1932

Abstract

As a convergent mechanism downstream of most oncogenic signals, control of mRNA translation has emerged as a key driver in establishing and tuning gene expression at specific steps in cancer development. Translation control is the most energetically expensive molecular process in the cell that needs to be modulated upon adaption to limited cellular resources, such as cellular stress. It thereby serves as the Achilles’ heel for cancer cells, particularly in response to changes in the microenvironment as well as to nutrient and metabolic shifts characteristic of cancer cell growth and metastasis. In this review, we discuss emerging discoveries that reveal how cancer cells modulate the translation machinery to adapt to oncogenic stress, the mechanisms that guide mRNA translation specificity in cancer, and how this selective mode of gene regulation provides advantages for cancer progression. We also provide an overview of promising preclinical and clinical efforts aimed at targeting the unique vulnerabilities of cancer cells that rely on the remodeling of mRNA translation for their infinite growth and survival.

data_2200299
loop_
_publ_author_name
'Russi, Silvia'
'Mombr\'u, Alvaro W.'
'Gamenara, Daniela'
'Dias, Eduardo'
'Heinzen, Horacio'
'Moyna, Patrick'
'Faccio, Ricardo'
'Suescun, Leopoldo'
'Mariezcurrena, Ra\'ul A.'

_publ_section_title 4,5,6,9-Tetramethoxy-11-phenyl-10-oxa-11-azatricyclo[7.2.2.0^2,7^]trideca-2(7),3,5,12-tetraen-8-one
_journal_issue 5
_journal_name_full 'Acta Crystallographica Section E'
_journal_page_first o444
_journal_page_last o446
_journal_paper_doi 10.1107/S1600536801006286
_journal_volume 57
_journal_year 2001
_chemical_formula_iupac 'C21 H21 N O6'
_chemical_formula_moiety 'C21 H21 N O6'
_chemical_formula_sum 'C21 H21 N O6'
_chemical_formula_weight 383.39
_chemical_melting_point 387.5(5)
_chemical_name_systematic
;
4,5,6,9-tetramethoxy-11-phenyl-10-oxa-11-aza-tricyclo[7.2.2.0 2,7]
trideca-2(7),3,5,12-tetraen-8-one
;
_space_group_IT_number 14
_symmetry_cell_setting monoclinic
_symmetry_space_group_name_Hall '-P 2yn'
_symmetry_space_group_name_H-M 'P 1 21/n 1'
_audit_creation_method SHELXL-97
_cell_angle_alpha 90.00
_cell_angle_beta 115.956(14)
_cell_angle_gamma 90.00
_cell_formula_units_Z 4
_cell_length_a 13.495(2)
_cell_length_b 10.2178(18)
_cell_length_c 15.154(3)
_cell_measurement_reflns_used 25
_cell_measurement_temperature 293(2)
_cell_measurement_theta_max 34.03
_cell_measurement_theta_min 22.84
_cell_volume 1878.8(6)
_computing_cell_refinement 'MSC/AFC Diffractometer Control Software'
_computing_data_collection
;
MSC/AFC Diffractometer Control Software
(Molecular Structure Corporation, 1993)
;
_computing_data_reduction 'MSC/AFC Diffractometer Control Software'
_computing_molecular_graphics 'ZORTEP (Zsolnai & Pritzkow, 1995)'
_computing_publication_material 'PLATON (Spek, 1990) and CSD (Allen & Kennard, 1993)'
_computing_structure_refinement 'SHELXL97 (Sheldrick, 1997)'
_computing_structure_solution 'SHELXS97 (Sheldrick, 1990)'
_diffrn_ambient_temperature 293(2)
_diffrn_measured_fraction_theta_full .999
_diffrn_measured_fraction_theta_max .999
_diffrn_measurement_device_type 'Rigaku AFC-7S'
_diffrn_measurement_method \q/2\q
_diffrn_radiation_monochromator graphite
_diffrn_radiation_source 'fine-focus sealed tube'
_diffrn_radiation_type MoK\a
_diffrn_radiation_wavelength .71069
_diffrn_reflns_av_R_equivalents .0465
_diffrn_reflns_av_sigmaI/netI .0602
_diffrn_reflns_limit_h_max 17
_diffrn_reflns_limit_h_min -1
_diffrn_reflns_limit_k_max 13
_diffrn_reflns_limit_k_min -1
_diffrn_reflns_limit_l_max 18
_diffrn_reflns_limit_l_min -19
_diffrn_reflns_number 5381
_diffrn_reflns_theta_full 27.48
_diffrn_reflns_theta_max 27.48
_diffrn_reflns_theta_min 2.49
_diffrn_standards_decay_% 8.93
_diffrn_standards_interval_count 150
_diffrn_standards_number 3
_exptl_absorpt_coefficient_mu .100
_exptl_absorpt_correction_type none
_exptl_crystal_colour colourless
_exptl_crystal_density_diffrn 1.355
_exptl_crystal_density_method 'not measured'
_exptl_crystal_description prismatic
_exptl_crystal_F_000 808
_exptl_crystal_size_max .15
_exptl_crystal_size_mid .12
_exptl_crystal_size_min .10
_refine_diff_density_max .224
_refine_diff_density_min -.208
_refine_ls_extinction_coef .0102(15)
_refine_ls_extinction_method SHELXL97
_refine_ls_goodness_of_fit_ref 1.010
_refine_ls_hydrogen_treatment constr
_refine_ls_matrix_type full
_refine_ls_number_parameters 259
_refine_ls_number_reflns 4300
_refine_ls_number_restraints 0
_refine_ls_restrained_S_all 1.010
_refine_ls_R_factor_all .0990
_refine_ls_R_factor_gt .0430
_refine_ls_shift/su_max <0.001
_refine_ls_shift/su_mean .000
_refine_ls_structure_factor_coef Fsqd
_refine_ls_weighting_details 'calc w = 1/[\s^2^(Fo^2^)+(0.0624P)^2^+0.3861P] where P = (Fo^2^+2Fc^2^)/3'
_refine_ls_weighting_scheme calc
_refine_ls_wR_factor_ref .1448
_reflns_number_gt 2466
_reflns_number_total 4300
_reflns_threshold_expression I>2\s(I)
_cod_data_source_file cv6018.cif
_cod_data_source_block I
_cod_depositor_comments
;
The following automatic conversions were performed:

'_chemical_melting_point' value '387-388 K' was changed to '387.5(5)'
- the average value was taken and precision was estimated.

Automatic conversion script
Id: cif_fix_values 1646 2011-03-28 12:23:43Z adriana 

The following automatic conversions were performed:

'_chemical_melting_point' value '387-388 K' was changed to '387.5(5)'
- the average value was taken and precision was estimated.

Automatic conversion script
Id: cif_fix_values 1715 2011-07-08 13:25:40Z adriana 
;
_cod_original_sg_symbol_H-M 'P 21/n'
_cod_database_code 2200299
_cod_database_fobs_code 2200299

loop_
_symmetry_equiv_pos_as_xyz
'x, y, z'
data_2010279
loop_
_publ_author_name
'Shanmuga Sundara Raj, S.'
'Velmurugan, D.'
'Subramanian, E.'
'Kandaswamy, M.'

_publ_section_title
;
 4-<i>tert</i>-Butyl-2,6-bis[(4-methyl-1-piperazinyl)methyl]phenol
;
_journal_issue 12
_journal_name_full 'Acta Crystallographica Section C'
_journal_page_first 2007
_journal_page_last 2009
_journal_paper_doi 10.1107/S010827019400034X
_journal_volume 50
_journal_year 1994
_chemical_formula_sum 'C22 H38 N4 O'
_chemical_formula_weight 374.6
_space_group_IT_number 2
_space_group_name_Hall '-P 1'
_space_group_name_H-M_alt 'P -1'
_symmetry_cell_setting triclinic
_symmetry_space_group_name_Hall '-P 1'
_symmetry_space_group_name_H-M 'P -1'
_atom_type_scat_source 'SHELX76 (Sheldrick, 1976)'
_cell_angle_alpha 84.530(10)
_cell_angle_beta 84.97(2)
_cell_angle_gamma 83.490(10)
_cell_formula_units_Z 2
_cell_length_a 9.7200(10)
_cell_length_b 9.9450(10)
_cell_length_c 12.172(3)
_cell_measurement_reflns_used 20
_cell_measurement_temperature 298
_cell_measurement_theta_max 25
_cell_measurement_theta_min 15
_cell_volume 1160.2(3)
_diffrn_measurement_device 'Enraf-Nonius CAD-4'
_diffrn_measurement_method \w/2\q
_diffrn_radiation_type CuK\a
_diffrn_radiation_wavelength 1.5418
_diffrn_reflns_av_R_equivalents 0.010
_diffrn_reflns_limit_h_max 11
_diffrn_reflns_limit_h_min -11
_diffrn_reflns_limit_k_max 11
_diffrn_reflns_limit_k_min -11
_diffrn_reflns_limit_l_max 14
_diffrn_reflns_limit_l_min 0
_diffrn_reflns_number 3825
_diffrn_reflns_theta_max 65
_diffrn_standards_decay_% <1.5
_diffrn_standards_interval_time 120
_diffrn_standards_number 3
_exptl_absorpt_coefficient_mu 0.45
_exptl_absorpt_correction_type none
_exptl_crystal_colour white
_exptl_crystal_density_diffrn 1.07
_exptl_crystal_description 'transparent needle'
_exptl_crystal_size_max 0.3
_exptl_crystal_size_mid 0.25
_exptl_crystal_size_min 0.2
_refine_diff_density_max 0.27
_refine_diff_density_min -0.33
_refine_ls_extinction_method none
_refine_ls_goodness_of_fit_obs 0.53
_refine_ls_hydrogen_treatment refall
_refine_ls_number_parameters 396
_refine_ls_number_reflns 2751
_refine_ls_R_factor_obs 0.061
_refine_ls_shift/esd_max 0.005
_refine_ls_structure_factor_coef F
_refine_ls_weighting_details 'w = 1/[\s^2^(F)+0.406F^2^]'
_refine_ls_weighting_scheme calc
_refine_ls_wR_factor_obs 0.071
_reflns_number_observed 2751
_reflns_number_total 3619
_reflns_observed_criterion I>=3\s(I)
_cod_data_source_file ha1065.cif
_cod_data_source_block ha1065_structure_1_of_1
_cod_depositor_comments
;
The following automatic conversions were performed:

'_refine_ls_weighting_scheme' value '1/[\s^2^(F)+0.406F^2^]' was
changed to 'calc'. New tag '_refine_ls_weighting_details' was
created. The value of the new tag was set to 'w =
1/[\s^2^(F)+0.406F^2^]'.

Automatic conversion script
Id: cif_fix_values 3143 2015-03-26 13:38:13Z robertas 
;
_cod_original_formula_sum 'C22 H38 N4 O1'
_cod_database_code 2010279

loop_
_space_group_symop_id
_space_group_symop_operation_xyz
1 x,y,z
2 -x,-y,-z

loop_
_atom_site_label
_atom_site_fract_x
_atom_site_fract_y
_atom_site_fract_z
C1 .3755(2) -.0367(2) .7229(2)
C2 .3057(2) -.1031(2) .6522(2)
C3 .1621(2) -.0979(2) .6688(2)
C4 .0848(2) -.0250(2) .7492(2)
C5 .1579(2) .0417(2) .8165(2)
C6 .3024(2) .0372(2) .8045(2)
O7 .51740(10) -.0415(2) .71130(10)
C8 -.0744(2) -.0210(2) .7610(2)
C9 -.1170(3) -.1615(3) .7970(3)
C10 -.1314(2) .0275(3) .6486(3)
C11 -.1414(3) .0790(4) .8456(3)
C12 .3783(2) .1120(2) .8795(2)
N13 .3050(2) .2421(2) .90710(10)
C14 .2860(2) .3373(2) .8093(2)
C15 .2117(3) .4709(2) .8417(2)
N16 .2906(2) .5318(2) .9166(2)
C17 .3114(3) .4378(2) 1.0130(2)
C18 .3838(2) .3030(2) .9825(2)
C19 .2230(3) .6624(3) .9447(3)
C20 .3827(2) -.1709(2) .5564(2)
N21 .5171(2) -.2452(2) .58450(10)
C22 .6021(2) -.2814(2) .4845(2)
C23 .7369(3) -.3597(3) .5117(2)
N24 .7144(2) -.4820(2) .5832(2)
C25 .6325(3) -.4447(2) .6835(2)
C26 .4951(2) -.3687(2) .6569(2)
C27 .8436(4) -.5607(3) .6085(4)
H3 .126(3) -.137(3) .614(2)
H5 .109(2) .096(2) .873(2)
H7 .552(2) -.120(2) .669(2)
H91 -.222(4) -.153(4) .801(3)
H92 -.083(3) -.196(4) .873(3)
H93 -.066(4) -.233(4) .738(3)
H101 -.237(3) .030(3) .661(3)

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2020-03-04
2024-05-25
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